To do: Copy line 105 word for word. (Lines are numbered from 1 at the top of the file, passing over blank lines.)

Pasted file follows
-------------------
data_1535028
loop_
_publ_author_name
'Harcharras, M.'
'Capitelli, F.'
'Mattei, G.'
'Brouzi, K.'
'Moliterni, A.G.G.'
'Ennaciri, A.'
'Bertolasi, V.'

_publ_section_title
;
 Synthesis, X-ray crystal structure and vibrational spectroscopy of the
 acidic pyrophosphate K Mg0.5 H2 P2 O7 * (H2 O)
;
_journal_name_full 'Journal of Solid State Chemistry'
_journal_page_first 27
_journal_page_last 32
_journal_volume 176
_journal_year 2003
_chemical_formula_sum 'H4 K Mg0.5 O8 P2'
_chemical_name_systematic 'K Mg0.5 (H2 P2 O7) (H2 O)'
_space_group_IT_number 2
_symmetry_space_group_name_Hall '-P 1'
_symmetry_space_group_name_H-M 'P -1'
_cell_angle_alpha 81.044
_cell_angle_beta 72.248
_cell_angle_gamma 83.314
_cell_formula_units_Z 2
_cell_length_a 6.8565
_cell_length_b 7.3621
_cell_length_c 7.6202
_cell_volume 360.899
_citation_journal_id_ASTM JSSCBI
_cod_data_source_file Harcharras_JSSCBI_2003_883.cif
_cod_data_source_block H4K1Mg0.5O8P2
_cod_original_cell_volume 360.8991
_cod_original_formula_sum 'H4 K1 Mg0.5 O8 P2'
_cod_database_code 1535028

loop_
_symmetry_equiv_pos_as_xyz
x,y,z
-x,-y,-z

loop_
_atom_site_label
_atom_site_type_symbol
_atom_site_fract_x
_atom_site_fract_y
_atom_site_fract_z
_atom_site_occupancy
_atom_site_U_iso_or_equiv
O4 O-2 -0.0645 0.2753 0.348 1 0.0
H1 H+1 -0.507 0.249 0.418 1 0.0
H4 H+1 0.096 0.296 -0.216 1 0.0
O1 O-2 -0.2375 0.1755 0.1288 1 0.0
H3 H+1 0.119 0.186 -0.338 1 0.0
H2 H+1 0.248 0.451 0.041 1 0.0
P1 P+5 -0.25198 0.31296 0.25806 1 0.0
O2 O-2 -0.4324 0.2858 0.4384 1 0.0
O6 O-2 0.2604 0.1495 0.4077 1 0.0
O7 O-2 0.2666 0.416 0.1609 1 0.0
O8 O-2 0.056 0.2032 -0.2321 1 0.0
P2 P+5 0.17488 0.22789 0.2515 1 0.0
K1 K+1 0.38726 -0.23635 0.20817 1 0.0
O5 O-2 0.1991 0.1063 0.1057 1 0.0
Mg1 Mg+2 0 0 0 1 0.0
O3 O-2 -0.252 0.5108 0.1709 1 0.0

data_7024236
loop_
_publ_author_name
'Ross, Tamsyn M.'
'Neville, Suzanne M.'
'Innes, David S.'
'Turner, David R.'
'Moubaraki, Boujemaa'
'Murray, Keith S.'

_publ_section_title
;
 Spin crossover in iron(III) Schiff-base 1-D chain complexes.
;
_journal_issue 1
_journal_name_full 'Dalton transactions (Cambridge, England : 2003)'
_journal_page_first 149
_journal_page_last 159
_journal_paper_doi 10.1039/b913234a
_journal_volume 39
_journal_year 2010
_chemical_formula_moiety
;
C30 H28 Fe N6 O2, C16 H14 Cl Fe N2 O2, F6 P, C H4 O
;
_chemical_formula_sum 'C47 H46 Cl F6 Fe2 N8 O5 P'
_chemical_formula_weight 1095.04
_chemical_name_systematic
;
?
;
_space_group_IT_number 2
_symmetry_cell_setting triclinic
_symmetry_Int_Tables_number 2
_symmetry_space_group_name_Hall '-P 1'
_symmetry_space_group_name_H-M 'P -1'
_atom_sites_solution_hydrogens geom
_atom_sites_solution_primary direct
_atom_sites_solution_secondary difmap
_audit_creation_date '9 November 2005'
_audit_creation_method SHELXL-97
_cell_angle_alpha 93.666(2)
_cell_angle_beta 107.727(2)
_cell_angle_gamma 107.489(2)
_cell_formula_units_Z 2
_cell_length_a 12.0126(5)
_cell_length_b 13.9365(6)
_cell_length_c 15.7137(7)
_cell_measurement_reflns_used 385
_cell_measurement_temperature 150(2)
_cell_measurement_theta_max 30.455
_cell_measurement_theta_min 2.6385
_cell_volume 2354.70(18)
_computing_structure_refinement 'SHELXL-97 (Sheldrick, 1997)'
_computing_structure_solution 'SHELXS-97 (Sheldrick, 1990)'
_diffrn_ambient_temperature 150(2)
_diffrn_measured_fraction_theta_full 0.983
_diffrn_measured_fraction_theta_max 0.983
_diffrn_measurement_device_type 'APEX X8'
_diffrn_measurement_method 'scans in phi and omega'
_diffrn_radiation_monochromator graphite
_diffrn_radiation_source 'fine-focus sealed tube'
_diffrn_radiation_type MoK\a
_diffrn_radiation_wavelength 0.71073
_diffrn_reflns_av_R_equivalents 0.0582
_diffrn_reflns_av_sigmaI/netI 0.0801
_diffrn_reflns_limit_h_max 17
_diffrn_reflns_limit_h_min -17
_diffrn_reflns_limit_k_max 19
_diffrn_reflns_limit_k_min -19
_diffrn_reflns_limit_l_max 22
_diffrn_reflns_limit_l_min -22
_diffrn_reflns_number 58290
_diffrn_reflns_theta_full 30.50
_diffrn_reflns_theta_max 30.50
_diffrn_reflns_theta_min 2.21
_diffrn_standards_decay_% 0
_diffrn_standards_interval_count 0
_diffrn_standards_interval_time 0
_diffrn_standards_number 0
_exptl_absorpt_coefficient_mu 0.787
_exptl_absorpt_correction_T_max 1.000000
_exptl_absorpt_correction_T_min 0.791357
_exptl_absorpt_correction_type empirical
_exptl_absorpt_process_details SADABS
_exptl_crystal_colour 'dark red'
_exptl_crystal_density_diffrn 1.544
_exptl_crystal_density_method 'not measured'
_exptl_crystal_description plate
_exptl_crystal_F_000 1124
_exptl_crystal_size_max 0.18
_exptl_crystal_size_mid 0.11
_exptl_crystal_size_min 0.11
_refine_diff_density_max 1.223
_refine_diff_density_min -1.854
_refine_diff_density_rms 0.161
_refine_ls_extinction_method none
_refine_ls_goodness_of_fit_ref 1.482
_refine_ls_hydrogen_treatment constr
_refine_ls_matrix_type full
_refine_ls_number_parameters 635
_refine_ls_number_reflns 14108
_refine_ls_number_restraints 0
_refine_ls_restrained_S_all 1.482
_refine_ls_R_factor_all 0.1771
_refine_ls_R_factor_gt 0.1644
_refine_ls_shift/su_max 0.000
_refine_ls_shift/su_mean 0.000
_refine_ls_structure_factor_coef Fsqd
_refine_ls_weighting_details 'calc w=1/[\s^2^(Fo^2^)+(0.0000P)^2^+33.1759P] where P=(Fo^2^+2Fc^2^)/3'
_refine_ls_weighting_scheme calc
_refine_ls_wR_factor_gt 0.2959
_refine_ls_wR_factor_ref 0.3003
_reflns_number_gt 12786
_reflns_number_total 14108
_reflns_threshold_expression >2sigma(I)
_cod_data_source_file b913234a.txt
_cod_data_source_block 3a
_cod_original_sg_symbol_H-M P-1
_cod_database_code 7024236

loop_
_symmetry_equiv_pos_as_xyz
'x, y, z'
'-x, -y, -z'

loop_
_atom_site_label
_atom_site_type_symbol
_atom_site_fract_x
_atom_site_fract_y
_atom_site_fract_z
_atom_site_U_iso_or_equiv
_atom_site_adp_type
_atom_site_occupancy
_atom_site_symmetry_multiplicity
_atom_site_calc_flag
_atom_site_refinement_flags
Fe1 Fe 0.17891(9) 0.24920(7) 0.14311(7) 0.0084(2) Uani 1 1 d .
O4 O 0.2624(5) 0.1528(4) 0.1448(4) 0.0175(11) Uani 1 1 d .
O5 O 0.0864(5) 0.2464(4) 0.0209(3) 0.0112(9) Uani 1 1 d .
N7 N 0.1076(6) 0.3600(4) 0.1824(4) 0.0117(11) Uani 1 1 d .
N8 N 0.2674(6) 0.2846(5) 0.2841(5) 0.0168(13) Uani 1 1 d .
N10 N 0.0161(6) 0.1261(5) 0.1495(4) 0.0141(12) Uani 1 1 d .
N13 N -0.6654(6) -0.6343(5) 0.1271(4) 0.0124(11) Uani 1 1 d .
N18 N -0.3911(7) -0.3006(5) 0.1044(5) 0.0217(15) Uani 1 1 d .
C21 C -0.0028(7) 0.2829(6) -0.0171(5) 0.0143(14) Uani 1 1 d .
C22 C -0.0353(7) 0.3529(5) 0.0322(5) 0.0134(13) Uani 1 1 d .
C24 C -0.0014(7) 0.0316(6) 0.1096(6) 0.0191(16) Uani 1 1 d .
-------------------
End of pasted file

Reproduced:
_atom_sites_solution_secondary difmap